Turn off the Lights

Five Memorable Conspiracy Films

When it comes to period films, most times the stories are steeped in non-fiction. We get biopics, “based on a true story” films and a number of other efforts aiming to create as much authenticity as possible. But occasionally, a film opts to tell the story of a theory rather than historical fact. Furthermore, real-life conspiracies often make their way into films.

In his latest film Anonymous, Roland Emmerich tackles the Oxfordian Theory, which states that William Shakespeare didn’t actually write any of his plays. It might sound like a silly idea at first – I know it sounded funny to me – but it’s actually an idea that many subscribe to and not one just cooked up for Emmerich’s film.

In honor of Anonymous hitting theaters this weekend, let’s take a look at five other films that dealt with conspiracies.

Invasion of the Body Snatchers (1956)

When films from an era are remembered, it’s usually because they’re fantastic, they speak to a generation, or a combination of the two. Invasion of the Body Snatchers definitely fits that last one. The film sees a doctor trying to make sense of the strange goings-on in town when people are accused of not being themselves.

It was 1956, and it’s not difficult to see that “Body Snatchers” is a metaphor for the fear of Soviets during the Cold War. The film has been remade several times, including recently with The Invasion starring Daniel Craig and Nicole Kidman.

The Manchurian Candidate (1962)

Cashing in more than a little bit on the aforementioned Cold War scare craze, The Manchurian Candidate sees crooner-turned-actor Frank Sinatra unraveling a string of strange occurrences where people have seemingly been brainwashed. Most films made during this time period had a conspiracy aspect to them, whether they were on the surface or hidden in subtext. “Manchurian” obviously fits the former. This one’s definitely worth checking out not only for a historical context but also for a chilly, Oscar-nominated turn from Jessica Fletcher herself, a young Angela Lansbury.

It was recently remade with Denzel Washington and Meryl Streep filling the primary roles. Unfortunately, it lacked the cultural relevance of its predecessor, but it turned on a new audience to an older film they might not have otherwise known about.

The Parallax View (1974)

Several years after his major breakthrough in Bonnie and Clyde, Warren Beatty led this thriller as a reporter who delves too deep into one of his stories. Without giving too much away, this feature taps into the most paranoid of thought processes involving worldwide conspiracies. The ominous, seemingly sarcastic tagline for the film is “There is no conspiracy. Just twelve people dead.” If that isn’t too disturbing, the film’s opening scene was meant to reflect the 1968 assassination of Robert F. Kennedy. To say the least, it captured a paranoia of an unsure era.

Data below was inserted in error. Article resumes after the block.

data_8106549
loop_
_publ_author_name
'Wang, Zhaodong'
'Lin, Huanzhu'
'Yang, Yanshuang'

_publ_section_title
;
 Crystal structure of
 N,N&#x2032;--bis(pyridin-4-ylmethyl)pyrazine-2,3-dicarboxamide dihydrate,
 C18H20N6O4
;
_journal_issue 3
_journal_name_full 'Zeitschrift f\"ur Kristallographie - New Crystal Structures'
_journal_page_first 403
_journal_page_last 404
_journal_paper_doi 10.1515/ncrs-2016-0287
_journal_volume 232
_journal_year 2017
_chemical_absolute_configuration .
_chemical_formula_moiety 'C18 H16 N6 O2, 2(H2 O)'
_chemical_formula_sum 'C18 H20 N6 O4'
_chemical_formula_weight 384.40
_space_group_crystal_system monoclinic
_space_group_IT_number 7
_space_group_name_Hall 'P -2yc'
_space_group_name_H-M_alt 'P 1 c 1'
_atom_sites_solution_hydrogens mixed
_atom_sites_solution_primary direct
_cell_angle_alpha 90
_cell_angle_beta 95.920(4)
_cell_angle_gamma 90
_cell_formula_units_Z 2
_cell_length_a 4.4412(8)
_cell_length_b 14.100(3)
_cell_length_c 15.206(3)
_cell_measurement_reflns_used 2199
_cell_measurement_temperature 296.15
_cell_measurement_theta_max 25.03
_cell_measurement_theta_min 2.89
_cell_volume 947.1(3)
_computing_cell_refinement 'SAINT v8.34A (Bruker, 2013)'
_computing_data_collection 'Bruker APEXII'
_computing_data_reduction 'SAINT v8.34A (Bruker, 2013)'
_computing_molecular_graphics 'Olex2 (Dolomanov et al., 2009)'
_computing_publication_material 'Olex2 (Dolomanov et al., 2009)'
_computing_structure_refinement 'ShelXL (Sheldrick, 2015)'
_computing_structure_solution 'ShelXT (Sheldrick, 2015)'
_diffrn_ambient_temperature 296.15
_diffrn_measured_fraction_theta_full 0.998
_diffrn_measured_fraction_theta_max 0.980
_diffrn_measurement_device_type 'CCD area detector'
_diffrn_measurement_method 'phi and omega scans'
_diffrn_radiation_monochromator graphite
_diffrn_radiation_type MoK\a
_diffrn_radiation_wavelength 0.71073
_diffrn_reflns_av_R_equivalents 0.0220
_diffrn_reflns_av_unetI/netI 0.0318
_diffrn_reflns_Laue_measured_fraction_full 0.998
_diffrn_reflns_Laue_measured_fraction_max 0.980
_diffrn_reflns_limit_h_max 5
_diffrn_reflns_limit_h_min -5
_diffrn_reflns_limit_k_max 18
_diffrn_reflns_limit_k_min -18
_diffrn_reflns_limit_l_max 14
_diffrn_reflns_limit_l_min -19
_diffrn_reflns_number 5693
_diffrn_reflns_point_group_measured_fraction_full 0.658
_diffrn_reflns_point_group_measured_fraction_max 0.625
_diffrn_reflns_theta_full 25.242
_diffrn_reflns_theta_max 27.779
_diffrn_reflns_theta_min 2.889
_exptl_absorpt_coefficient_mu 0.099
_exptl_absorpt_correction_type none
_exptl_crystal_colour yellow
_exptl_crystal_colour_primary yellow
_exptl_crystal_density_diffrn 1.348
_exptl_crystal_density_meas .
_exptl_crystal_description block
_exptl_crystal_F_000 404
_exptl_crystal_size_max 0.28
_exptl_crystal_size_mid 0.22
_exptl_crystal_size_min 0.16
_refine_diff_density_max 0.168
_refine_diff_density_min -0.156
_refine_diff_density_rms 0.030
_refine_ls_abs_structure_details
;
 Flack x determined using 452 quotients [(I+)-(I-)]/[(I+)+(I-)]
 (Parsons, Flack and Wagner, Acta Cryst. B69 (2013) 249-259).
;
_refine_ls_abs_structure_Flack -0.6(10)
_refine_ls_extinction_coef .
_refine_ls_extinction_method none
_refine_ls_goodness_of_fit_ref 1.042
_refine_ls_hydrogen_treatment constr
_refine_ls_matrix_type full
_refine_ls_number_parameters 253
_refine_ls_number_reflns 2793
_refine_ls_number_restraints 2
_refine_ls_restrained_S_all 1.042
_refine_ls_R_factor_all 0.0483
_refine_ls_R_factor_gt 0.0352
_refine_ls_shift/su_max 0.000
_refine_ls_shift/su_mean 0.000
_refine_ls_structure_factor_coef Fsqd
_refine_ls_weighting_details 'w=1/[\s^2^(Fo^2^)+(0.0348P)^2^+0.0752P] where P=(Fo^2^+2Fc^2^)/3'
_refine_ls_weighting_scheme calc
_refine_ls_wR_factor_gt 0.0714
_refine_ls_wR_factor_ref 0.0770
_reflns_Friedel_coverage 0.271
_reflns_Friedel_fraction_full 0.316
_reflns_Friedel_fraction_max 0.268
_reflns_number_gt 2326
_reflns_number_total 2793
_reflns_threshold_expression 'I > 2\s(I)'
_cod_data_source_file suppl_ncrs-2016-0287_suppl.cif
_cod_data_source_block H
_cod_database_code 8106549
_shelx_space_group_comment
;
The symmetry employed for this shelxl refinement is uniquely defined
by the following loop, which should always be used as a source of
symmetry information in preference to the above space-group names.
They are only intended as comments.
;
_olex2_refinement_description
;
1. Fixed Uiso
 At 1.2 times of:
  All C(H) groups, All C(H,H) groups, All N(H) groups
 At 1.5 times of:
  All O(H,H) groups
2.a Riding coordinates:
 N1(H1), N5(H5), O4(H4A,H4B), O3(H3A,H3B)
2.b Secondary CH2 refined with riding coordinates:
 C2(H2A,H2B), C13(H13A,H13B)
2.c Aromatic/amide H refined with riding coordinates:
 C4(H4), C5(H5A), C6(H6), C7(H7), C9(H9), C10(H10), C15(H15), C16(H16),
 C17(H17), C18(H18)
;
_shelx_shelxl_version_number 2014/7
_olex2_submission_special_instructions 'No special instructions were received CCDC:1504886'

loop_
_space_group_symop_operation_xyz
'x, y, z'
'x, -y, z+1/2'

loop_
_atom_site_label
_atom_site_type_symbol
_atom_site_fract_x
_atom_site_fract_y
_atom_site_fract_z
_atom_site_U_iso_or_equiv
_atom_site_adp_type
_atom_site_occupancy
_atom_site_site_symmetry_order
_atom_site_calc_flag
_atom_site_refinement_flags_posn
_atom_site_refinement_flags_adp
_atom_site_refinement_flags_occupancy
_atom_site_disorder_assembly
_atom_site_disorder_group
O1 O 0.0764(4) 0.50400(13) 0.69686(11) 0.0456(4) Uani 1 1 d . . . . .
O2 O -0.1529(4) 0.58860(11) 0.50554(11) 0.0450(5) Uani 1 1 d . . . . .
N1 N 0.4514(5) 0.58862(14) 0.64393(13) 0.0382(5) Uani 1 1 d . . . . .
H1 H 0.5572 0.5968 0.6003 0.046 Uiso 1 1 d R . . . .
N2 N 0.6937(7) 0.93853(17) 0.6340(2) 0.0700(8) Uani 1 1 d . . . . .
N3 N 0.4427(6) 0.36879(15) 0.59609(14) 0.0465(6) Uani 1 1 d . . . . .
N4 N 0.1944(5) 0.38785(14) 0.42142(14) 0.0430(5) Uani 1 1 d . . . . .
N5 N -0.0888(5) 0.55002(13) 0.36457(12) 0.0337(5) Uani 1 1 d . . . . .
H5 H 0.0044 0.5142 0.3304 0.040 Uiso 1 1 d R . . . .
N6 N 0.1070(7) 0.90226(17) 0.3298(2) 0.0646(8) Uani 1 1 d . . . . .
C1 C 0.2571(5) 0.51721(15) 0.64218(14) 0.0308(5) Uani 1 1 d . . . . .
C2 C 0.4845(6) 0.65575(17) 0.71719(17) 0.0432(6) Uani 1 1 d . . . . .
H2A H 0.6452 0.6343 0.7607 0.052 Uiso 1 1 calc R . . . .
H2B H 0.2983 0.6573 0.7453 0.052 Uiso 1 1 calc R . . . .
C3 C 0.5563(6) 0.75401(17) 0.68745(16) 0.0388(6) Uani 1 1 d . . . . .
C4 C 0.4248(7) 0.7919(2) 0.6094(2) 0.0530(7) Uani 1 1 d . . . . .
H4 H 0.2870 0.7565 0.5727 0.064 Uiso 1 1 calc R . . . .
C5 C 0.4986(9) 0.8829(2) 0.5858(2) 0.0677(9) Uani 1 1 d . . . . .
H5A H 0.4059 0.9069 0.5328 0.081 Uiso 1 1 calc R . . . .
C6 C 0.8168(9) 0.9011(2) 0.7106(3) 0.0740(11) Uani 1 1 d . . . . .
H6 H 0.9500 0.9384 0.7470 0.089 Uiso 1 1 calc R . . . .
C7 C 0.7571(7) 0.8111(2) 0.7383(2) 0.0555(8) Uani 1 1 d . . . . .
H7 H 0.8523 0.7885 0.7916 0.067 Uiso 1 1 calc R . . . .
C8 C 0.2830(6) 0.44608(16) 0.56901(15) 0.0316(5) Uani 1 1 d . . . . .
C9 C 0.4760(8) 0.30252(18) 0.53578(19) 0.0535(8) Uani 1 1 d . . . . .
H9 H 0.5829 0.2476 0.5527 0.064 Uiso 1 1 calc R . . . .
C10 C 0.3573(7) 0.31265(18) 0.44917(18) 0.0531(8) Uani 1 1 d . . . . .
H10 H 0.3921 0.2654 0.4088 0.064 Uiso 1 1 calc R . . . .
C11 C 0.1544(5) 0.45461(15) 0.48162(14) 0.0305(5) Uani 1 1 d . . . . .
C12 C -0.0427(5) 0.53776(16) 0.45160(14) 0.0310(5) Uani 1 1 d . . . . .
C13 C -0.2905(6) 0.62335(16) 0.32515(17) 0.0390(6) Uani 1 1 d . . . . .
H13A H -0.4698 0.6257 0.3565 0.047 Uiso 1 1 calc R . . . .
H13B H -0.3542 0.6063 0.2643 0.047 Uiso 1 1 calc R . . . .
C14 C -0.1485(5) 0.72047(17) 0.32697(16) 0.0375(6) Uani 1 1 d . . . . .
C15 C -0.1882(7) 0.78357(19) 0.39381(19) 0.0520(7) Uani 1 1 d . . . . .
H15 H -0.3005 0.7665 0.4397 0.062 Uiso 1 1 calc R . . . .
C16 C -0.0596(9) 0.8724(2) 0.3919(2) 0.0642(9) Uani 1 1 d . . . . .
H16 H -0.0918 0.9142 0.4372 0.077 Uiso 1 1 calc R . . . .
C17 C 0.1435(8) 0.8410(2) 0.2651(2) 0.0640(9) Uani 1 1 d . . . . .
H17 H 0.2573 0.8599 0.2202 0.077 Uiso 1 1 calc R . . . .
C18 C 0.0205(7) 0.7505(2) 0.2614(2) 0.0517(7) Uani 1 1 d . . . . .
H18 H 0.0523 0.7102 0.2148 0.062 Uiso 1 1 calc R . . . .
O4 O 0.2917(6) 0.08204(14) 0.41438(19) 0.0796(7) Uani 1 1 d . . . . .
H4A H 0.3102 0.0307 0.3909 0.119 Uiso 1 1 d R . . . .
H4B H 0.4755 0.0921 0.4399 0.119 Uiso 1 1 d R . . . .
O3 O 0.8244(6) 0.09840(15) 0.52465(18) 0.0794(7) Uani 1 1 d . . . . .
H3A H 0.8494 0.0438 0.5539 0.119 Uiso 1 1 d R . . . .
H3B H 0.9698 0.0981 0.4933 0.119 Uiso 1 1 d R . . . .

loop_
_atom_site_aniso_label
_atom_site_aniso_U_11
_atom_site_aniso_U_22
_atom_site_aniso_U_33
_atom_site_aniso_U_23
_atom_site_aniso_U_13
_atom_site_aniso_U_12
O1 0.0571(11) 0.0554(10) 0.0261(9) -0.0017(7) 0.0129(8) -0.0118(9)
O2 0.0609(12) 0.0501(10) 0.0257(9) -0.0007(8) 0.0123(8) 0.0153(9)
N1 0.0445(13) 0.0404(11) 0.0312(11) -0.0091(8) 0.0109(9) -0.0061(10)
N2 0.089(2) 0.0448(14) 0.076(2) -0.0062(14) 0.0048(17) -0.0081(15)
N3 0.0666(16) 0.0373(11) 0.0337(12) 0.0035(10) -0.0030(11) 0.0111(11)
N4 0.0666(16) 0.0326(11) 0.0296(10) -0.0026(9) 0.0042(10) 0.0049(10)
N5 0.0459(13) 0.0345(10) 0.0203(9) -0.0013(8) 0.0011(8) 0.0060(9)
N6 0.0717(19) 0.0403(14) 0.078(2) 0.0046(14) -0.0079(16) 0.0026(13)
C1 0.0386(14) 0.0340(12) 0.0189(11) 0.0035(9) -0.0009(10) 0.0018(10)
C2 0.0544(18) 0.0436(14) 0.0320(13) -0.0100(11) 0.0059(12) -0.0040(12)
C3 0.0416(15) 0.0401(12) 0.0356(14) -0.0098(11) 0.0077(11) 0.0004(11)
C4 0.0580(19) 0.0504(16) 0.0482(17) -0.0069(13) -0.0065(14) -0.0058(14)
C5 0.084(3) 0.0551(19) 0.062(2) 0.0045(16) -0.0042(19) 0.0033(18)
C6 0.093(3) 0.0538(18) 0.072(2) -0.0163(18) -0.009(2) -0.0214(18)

Beatty didn’t pick up much recognition for his role here, but it just goes to show how important his filmography truly is to the world of cinema.

JFK (1991)

Oliver Stone cemented himself as a highly respected director with Platoon. At the same time, though, he’s founded himself as a polarizing presence due to his statements and hugely controversial features such as Natural Born Killers. His film JFK, which sees Kevin Costner playing a New Orleans DA, sits comfortably – or uncomfortably, depending on your view – on that line separating the admired Stone from the ostracized Stone.

Despite the fact that the film was nominated for eight Oscars, including Best Picture, and won two, the film was met with controversy even before it was released. Thanks to an on-set visit from a Washington Post correspondent, it was revealed that at least an early draft of JFK had taken liberties with certain facts, including a bit about President Lyndon B. Johnson wanting to kill Kennedy. It doesn’t help that Stone described his own film as “counter-myth.”

Conspiracy Theory (1997)

Conspiracy theorists are usually wrong in how they think the world works, but someone has to be right. That’s where Conspiracy Theory comes into the picture. Mel Gibson stars as a conspiracy theorist who believes that two different opposing forces control the world. However, he greatly underestimates just at how close a level he’s being watched.

The underestimation definitely isn’t a surprise here, but what might make one blink twice is that the conspirers in “Theory” are able to do some incredible things, including making earthquakes and programming assassins via mind control. Also starring Julia Roberts, this was one of the top twenty films of 1997.

Liked this article? Try These!

Comments

Meet the Author

User not found.

Follow Us